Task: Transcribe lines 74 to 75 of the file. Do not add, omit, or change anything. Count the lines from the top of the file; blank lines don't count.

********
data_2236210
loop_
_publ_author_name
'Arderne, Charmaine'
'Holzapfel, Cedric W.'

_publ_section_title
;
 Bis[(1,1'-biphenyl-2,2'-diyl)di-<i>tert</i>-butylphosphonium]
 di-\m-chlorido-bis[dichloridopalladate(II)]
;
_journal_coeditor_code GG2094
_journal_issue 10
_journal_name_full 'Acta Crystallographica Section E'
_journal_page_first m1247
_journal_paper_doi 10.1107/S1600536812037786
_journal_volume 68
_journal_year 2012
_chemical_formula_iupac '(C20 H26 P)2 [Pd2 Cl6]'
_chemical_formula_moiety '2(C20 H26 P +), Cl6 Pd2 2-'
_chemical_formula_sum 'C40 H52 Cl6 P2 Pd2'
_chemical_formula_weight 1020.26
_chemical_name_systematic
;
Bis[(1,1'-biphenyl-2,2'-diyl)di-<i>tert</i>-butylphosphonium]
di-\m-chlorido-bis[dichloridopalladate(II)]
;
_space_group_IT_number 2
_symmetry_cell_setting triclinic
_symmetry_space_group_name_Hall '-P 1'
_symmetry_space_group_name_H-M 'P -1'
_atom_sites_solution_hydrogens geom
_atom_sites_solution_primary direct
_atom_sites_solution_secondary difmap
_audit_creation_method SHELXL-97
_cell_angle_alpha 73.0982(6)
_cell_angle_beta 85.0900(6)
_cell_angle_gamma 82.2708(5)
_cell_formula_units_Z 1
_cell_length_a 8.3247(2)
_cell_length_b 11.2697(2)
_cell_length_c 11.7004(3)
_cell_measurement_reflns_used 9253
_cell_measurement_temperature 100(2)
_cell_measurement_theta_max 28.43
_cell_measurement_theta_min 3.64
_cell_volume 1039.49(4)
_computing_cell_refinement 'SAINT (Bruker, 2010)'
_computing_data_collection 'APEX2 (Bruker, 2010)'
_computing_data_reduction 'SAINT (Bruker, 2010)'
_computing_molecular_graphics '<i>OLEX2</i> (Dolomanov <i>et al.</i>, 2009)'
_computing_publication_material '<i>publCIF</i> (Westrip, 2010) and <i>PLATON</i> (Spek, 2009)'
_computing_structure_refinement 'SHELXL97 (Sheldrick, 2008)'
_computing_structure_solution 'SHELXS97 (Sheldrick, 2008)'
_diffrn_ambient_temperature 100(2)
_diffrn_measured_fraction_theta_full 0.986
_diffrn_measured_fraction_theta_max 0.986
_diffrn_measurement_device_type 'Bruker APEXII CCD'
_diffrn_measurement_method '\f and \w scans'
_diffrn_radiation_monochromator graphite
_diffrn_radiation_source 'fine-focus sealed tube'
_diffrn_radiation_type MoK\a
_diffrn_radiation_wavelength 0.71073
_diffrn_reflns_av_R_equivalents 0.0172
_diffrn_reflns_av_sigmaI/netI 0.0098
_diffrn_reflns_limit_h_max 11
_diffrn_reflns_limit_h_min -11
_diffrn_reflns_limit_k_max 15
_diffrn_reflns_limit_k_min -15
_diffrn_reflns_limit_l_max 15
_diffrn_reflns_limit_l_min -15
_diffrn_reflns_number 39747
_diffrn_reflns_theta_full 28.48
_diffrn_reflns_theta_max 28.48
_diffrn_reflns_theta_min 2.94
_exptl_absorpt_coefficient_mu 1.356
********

_diffrn_reflns_theta_min 2.94
_exptl_absorpt_coefficient_mu 1.356